United States v. Lang, 361 F. Supp. 380 (C.D. Cal. 1973)

U.S. District Court for the Central District of California - 361 F. Supp. 380 (C.D. Cal. 1973)
July 18, 1973

361 F. Supp. 380 (1973)

UNITED STATES of America, Plaintiff,
v.
Erwin Gustav LANG, also known as Ed Lang, and Panupubco, a California corporation, formerly known as Elysium, Inc., et al., Defendants.

No. 10712-HP-CD.

United States District Court, C. D. California.

July 18, 1973.

*381 William D. Keller, U. S. Atty., by Chester Brown, Asst. U. S. Atty., Los Angeles, Cal., for plaintiff.

Stanley Fleishman, Hollywood, Cal., for defendants.

 
MEMORANDUM AND ORDER DISMISSING INDICTMENT

PREGERSON, District Judge.

This matter came before the court on July 9, 1973 for a hearing on defendants' motion to dismiss the indictment, and for a hearing on other matters.[1]

The indictment, which was returned on October 8, 1971, accuses the defendants of violating 18 U.S.C. § 1461 by placing obscene matter in the United States mails.[2]

The accused matter was mailed on June 30, 1971. At that time, the standard definition of obscenity was embodied in the three-pronged test formulated in Memoirs v. Massachusetts, 383 U.S. 413, 418, 86 S. Ct. 975, 16 L. Ed. 2d 1 (1966), and in obscenity prosecutions until June 21, 1973 federal juries had been instructed accordingly. See 1 Devitt & Blackmar, Federal Jury Practice and Instructions § 41.03 et seq. (2d ed. 1970).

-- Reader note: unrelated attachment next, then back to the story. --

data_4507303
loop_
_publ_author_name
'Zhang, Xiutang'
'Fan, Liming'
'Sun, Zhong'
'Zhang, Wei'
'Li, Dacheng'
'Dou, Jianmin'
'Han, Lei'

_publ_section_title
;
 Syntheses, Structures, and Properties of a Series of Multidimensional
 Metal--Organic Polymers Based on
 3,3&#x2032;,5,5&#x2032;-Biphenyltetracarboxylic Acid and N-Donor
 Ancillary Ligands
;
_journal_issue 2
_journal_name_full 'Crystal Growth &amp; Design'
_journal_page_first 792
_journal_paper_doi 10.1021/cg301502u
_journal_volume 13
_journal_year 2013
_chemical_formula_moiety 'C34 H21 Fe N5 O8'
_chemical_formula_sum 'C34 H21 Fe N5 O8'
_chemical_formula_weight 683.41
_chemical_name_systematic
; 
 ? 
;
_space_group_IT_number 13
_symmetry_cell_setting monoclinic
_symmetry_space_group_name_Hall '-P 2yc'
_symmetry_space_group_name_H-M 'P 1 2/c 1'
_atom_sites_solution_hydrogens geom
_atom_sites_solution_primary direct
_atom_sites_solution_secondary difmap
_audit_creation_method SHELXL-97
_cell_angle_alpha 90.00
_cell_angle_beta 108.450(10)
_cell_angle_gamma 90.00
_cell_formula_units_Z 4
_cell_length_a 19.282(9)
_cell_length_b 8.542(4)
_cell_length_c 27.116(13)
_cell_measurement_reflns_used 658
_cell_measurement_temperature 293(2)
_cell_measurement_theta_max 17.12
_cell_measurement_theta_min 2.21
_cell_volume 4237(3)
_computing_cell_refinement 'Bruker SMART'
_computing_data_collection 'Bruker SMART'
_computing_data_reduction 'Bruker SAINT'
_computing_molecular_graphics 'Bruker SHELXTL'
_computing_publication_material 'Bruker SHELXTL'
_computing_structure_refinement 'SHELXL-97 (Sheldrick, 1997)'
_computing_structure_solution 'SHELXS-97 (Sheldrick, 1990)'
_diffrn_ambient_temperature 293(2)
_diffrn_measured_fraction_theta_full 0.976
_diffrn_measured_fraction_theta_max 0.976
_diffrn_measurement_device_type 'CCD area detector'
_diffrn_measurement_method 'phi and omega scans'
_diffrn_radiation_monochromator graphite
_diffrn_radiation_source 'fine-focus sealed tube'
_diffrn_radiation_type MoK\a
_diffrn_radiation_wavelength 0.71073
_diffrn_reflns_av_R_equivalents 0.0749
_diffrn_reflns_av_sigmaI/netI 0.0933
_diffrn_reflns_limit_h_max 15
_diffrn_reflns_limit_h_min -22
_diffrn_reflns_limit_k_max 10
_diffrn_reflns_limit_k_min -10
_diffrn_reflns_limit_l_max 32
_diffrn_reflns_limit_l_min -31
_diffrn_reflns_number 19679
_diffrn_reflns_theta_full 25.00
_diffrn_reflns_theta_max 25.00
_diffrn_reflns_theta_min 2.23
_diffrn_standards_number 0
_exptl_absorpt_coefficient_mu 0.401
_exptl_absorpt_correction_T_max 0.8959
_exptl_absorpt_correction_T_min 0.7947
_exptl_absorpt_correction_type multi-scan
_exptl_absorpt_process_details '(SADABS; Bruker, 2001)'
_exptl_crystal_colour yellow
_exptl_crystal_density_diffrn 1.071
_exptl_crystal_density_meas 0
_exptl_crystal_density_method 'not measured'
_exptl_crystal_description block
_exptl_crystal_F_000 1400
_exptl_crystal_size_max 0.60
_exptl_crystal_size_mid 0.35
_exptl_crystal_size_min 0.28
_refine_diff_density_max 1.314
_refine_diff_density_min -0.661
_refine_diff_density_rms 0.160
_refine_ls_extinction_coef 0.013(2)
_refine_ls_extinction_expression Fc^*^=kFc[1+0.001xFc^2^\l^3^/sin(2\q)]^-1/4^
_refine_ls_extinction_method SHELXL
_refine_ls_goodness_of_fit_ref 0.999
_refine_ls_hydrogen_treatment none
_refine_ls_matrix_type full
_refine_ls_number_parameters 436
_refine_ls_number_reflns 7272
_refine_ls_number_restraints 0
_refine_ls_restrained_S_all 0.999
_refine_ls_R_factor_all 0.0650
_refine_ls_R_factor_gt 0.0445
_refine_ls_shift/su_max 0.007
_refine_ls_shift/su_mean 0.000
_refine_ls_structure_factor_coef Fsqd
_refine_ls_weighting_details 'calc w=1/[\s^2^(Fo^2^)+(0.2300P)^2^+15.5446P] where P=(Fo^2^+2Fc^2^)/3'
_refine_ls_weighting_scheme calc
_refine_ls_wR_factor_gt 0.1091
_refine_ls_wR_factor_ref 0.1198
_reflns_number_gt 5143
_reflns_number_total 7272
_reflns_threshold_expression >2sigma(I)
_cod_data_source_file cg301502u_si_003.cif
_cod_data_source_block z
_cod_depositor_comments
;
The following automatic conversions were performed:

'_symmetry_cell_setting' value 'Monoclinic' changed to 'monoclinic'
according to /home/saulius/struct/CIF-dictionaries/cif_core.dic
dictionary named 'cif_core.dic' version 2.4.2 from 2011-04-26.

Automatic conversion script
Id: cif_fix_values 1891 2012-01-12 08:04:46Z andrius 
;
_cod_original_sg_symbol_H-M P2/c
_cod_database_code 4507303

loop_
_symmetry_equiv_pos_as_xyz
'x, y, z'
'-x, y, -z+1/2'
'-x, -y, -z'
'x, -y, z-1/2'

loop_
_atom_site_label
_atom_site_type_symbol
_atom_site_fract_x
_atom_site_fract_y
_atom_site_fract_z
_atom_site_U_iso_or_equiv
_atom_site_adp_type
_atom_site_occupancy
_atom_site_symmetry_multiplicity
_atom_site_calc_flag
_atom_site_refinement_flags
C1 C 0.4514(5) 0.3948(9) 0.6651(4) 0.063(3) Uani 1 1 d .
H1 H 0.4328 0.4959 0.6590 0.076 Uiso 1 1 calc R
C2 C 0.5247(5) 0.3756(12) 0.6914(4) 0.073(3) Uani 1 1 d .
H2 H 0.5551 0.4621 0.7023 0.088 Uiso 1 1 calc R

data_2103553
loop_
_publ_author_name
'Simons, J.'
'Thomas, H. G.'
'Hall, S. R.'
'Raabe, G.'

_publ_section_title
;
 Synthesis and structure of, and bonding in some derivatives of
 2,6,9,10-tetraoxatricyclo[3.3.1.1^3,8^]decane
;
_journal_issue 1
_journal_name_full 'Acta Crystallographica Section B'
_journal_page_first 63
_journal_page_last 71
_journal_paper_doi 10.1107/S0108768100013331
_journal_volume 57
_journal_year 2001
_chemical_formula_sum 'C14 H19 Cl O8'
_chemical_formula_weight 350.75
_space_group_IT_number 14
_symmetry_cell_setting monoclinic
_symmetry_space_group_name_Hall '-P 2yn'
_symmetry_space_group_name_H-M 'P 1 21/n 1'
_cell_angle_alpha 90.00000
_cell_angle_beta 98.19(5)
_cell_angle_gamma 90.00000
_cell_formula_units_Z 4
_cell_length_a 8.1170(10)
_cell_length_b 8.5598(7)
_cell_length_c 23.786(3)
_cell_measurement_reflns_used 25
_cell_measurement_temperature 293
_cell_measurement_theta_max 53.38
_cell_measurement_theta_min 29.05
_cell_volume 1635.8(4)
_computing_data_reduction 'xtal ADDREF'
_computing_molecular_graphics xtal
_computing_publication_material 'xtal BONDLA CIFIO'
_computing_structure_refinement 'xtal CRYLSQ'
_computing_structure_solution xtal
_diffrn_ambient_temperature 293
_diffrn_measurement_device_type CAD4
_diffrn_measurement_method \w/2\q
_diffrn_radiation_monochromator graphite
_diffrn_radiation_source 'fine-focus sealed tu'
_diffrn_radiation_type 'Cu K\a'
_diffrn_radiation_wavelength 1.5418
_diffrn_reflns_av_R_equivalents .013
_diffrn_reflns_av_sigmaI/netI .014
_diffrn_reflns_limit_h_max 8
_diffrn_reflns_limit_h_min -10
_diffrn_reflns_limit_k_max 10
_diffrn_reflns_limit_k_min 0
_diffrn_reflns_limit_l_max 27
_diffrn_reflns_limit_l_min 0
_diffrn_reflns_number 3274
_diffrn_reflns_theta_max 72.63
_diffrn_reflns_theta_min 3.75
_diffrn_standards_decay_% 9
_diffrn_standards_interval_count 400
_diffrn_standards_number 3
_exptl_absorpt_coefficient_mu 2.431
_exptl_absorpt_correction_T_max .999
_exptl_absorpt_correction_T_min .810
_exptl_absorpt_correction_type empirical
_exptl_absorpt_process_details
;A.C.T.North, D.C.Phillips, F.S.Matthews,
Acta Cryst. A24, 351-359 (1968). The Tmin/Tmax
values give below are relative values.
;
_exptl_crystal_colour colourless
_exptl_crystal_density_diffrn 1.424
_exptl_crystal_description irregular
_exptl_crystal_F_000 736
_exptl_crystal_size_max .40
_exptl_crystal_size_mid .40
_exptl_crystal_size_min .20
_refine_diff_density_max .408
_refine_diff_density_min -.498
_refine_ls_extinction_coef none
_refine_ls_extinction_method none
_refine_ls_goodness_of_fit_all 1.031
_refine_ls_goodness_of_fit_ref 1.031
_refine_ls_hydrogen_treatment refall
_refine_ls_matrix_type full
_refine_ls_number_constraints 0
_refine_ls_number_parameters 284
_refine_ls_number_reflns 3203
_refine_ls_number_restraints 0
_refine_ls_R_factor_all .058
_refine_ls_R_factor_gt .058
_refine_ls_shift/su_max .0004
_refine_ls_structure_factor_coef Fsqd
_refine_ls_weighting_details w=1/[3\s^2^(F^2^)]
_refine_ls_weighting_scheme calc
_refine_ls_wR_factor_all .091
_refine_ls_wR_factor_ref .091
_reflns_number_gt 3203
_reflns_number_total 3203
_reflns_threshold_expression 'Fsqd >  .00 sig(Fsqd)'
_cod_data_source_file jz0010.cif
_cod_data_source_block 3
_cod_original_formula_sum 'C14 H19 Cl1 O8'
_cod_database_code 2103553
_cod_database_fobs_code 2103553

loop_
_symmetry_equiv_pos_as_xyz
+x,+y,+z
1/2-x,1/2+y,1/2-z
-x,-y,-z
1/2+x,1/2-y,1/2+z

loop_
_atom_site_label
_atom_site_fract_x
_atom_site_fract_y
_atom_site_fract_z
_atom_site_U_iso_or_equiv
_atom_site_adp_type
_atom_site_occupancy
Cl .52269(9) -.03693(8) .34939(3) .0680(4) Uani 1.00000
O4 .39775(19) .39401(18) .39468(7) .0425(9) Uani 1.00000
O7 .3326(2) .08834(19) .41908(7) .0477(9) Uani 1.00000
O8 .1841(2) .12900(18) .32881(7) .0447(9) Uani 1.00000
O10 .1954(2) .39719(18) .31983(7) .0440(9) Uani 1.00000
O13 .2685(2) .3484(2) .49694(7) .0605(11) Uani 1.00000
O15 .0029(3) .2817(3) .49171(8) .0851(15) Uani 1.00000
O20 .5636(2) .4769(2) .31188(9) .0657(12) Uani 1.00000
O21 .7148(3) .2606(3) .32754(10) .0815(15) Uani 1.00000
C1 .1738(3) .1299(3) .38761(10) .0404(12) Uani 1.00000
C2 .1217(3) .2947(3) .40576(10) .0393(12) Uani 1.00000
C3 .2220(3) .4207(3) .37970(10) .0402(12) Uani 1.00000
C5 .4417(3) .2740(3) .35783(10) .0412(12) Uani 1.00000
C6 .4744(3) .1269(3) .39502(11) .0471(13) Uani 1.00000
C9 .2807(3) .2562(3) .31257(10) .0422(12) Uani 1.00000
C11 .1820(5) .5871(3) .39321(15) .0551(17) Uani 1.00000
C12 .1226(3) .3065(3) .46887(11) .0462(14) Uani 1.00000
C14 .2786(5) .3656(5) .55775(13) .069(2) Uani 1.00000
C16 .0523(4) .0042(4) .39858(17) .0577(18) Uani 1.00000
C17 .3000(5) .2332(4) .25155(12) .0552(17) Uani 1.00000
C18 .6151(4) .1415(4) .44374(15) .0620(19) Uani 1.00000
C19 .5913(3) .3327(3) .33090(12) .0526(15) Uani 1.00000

On June 21, 1973, in Miller v. California, ___ U.S. ___, 93 S. Ct. 2607, 37 L. Ed. 2d 419 (1973), the Memoirs formulation was shelved[3] and the legal *382 definition of obscenity was substantially changed.[4]

In June of 1971, when the defendants mailed the accused matter, it is fair to assume they gauged their product against the now defunct Memoirs obscenity test which required, inter alia, that the material be "utterly without redeeming social value." Memoirs v. Massachusetts, supra, 383 U.S. at 419, 86 S. Ct. 975 (emphasis in original). In Miller, Chief Justice Burger writing for the majority noted that this requirement is "a burden virtually impossible [for the prosecution] to discharge under our criminal standards of proof."[5] ___ U.S. at ___, 93 S. Ct. at 2613. Consequently, in 1971, when the accused matter was placed in the mailbox, a successful prosecution of the defendants for violating § 1461 was "virtually impossible."

The newly formulated Miller test eases the prosecution's burden, and enhances the likelihood of successful prosecution. The new test simply requires that the prosecution show, inter alia, that "the work, taken as a whole, lacks serious literary, artistic, political, or scientific value." Miller, supra, ___ U.S. at ___, 93 S. Ct. at 2615 (emphasis added). In short, the Court's new test substantially changes the law of obscenity, and as a general proposition now makes it easier to convict the defendants. Therefore, to prosecute defendants under the judicially devised Miller definition of obscenity and to instruct the jury on it would, without fig leaves, be the functional equivalent of an ex post facto application of the law. This the due process clause forbids. Bouie v. City of Columbia, 378 U.S. 347, 84 S. Ct. 1697, 12 L. Ed. 2d 894 (1964). Moreover, to apply retroactively the judicial construction now placed on § 1461 would further deprive defendants of due process by having denied them fair warning that their acts, when committed, constituted a crime.